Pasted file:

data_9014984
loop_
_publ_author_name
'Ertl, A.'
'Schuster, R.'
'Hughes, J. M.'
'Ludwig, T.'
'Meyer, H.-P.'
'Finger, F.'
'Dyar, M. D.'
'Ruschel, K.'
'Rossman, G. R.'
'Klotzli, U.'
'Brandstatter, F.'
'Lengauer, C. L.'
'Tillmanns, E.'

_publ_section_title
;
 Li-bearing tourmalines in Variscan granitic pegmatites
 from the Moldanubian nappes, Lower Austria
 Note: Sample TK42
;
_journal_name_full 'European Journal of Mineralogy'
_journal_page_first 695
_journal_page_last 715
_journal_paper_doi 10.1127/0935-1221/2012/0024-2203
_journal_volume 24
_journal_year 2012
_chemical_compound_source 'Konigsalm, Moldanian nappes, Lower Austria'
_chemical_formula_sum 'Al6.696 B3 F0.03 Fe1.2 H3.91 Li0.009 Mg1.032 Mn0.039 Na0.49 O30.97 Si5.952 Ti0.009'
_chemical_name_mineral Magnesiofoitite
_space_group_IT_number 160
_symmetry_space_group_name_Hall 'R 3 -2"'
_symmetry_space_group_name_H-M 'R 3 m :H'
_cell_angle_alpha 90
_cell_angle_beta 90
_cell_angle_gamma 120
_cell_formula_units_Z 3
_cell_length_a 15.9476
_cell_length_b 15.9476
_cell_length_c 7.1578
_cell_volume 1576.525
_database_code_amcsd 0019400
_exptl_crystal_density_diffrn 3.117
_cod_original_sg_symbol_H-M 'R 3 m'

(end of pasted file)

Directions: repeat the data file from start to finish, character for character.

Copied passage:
data_9014984
loop_
_publ_author_name
'Ertl, A.'
'Schuster, R.'
'Hughes, J. M.'
'Ludwig, T.'
'Meyer, H.-P.'
'Finger, F.'
'Dyar, M. D.'
'Ruschel, K.'
'Rossman, G. R.'
'Klotzli, U.'
'Brandstatter, F.'
'Lengauer, C. L.'
'Tillmanns, E.'

_publ_section_title
;
 Li-bearing tourmalines in Variscan granitic pegmatites
 from the Moldanubian nappes, Lower Austria
 Note: Sample TK42
;
_journal_name_full 'European Journal of Mineralogy'
_journal_page_first 695
_journal_page_last 715
_journal_paper_doi 10.1127/0935-1221/2012/0024-2203
_journal_volume 24
_journal_year 2012
_chemical_compound_source 'Konigsalm, Moldanian nappes, Lower Austria'
_chemical_formula_sum 'Al6.696 B3 F0.03 Fe1.2 H3.91 Li0.009 Mg1.032 Mn0.039 Na0.49 O30.97 Si5.952 Ti0.009'
_chemical_name_mineral Magnesiofoitite
_space_group_IT_number 160
_symmetry_space_group_name_Hall 'R 3 -2"'
_symmetry_space_group_name_H-M 'R 3 m :H'
_cell_angle_alpha 90
_cell_angle_beta 90
_cell_angle_gamma 120
_cell_formula_units_Z 3
_cell_length_a 15.9476
_cell_length_b 15.9476
_cell_length_c 7.1578
_cell_volume 1576.525
_database_code_amcsd 0019400
_exptl_crystal_density_diffrn 3.117
_cod_original_sg_symbol_H-M 'R 3 m'